House probe of boarding school abuse continues, including review of lawmaker emails

Legislators on the oversight committee said testimony revealed Circle of Hope owners would name drop public officials during interactions with investigators

By: - September 22, 2021 12:34 pm

The Missouri House chamber (photo courtesy of Tim Bommel/Missouri House Communications).

A Missouri House oversight committee received records nearly two months ago documenting regular contact between a pair of legislators and the owner of a boarding school facing felony child abuse and neglect charges.

Yet at its first public hearing since May last week, the emails were never mentioned — and most members say they’ve not yet reviewed them or declined to comment.

The House Special Committee on Government Oversight has been investigating the state’s response to reports of abuse and neglect at unlicensed boarding schools for the past seven months.

In July, The Independent reported the committee would be reviewing years of emails between two GOP lawmakers — Rep. Mike Stephens of Bolivar and Sen. Sandy Crawford of Buffalo — and boarding school operators from their legislative districts who are now facing nearly 100 felony charges.

House Minority Leader Crystal Quade, D-Springfield, obtained the emails through an open records request and shared them with the committee. Republican House leadership had been made aware of her requests before they were filed.

While some on the committee question whether they have the authority to investigate their peers, Quade said she hopes the initial momentum to delve into the records has not dissipated.

“The momentum has been there,” Quade said. “What my intention is, is to ensure that it doesn’t go away.”

The emails showed Stephanie Householder, an owner of the reform school Circle of Hope Girls Ranch in southwest Missouri, kept the two lawmakers apprised of local law enforcement and child protective services investigations, relayed allegations of abuse and shared positive testimonials from students and parents.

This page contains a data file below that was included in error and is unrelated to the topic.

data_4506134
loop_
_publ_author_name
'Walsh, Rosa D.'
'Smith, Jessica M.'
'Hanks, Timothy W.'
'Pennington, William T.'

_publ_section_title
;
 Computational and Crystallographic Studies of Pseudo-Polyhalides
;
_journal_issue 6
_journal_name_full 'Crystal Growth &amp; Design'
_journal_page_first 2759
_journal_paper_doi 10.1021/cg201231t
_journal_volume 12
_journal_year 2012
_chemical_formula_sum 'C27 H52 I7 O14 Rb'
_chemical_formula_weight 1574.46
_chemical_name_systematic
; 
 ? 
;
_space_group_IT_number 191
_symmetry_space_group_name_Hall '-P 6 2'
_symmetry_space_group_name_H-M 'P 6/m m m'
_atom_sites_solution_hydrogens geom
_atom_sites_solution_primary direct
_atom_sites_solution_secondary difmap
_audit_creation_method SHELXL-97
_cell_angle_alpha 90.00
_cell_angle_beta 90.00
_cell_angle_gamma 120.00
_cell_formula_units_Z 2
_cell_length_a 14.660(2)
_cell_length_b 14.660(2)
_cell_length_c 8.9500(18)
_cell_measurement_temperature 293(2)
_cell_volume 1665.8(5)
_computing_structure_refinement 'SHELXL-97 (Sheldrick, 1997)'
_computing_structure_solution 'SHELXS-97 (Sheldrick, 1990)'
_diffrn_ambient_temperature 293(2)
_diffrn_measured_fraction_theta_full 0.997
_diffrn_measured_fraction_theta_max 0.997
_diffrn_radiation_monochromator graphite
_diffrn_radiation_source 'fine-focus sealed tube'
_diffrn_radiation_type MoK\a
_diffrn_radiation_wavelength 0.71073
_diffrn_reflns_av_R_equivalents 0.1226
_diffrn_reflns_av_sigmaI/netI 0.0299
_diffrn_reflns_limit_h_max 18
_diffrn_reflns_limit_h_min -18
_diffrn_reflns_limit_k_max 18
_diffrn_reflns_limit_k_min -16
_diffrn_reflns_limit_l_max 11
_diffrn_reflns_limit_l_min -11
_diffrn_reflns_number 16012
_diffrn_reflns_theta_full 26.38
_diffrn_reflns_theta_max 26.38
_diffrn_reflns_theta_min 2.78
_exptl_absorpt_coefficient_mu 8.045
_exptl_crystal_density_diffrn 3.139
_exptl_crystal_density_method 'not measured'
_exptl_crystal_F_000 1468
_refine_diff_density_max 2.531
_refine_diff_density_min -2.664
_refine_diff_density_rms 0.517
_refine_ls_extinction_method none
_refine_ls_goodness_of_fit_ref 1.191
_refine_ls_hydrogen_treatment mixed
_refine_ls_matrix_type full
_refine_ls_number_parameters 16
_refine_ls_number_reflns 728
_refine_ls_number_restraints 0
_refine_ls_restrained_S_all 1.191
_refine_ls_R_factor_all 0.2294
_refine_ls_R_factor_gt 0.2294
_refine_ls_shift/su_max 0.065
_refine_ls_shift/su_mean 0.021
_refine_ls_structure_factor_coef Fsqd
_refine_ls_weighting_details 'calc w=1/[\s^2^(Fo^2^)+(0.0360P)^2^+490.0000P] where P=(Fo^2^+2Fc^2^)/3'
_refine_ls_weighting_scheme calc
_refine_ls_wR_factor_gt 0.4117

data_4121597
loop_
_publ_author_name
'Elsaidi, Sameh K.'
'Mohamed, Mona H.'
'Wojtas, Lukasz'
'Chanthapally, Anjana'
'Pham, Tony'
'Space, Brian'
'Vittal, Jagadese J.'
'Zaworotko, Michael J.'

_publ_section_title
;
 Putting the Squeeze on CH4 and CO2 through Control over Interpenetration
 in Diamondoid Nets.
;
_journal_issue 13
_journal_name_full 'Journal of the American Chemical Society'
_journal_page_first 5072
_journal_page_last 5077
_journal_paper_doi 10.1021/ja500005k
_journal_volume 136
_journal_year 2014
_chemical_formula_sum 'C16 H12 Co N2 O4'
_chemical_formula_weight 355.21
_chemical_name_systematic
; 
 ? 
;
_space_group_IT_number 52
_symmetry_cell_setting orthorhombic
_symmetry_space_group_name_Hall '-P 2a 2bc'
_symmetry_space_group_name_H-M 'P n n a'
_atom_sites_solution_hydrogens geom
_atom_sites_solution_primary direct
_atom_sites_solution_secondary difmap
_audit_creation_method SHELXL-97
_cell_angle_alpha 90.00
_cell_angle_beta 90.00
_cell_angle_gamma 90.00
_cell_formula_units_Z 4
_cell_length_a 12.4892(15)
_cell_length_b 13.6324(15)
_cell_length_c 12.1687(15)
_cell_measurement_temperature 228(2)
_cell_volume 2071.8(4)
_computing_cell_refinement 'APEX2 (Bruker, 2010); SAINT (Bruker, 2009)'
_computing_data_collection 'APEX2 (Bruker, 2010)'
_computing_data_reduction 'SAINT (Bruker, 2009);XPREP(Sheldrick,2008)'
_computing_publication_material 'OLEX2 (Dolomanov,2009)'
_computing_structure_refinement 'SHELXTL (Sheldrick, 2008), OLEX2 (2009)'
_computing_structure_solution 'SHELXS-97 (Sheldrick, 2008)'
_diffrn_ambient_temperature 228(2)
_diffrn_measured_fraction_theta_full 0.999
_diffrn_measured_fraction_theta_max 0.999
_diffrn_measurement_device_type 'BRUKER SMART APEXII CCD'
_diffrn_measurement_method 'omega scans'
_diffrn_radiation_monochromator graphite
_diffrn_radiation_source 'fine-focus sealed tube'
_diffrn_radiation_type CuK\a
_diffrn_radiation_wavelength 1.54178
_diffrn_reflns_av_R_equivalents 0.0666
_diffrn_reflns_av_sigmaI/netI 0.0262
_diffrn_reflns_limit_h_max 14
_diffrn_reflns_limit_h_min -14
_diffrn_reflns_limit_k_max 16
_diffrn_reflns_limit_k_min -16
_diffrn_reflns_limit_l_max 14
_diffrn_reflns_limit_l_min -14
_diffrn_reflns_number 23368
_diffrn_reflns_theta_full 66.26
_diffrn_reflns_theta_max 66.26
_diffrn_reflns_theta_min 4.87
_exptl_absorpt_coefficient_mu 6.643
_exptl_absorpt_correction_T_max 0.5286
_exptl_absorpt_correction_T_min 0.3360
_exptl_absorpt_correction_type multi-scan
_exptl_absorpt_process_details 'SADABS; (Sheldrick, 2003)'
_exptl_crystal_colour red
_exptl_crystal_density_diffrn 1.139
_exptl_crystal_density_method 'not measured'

In response, Stephens offered the assistance of the two lawmakers to the Householders and advocated directly to Department of Social Services leadership.

Stephens has vehemently denied any wrongdoing, saying he was simply advocating on behalf of his constituents and did not witness what occurred inside the facility.

Members of the committee interviewed by The Independent said they became interested in the actions of their fellow legislators when testimony revealed the Householders would name drop public officials during interactions with investigators.

Rep. Scott Cupps, a Republican from Shell Knob, said the committee was told that the Householders would name politicians in statements to law enforcement, “to try to say, ‘Hey, I have friends in high places. You need to quit picking on us.’”

The Householders’ estranged daughter, Amanda, said that behavior would not surprise her.

“It was very typical of him to tell the girls that they had no hope because he knew these people,” Amanda Householder said of her father.

Adam Woody, an attorney for the Householders, declined to comment, citing his clients’ pending legal case.

Name dropping

Amanda Householder, who has been outspoken about how girls were treated at the facility said, throughout her childhood, “name dropping was a huge thing.” 

Maggie Drew, a former student who was at the facility from 2007 to 2013, said it was common for the Householders to say they were friends with law enforcement and that the law was on their side.

“The Householders always bragged that they had ties,” Drew said. “They always bragged that they knew people in positions of power, and that that was one of the reasons why the state wouldn’t interfere was because they had already talked to these people. And they all agreed with what they were doing.”

Stephens said in an interview last week it would only be natural if the Householders mentioned his name, noting he has known them for years through his pharmacy business and that he attempted to advocate for them when they came under scrutiny. Crawford did not immediately respond to a request for comment Tuesday.